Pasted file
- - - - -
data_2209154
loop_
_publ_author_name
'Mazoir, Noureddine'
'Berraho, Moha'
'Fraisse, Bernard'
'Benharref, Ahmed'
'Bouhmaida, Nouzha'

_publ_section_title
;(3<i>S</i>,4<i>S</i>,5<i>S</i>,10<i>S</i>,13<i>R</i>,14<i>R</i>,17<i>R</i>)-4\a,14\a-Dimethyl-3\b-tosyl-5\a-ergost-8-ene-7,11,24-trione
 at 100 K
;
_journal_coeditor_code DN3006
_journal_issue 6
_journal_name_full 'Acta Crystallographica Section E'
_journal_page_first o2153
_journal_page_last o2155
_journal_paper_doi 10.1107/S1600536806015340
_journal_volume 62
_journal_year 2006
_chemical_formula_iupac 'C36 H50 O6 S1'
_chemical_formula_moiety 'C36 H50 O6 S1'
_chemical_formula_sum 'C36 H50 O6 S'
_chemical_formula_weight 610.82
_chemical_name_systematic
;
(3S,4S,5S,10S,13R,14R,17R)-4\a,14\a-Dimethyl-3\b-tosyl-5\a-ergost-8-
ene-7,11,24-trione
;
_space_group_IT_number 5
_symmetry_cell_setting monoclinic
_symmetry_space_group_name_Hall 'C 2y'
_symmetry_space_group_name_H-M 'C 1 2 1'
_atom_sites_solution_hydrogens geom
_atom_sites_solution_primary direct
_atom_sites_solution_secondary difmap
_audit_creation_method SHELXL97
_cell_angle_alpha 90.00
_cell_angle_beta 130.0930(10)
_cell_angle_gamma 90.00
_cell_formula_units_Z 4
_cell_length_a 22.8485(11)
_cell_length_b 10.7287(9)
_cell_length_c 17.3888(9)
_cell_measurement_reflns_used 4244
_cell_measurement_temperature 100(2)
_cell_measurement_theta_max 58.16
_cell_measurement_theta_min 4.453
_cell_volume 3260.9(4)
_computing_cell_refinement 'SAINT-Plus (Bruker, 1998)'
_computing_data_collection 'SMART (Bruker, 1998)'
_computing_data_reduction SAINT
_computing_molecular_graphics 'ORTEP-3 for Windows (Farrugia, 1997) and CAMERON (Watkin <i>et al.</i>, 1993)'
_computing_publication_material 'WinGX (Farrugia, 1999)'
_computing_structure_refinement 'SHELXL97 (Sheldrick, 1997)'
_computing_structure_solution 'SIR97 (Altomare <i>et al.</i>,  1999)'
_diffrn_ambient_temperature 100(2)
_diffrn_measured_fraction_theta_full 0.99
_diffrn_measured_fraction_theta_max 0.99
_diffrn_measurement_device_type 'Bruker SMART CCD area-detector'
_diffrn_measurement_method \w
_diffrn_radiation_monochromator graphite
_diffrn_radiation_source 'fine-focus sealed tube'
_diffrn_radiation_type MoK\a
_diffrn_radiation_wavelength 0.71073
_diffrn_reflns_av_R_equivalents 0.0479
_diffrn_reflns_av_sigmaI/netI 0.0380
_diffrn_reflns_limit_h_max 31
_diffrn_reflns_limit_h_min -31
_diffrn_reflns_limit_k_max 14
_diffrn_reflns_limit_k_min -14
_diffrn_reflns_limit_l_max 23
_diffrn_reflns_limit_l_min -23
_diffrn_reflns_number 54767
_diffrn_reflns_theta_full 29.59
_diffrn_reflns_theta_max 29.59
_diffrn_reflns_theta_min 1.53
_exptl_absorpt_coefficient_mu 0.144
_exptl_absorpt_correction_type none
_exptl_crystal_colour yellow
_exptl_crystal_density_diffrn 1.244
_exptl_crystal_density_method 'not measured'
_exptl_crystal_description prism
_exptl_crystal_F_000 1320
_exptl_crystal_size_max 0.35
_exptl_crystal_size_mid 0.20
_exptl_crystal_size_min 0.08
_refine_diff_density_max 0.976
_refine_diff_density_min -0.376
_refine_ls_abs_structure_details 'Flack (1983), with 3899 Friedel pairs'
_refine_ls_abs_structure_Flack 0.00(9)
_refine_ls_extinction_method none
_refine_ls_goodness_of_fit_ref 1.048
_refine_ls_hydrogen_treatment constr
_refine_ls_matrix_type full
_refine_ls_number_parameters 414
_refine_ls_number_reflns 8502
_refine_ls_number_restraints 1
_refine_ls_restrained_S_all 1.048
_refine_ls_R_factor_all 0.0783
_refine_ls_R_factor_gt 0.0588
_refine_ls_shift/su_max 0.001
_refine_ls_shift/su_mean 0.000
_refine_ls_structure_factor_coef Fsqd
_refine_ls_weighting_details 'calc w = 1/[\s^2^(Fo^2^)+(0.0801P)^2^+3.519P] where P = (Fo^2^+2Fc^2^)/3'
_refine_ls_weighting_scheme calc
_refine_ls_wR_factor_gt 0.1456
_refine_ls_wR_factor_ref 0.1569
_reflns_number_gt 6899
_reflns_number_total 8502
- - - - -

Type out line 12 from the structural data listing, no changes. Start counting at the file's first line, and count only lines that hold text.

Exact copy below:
;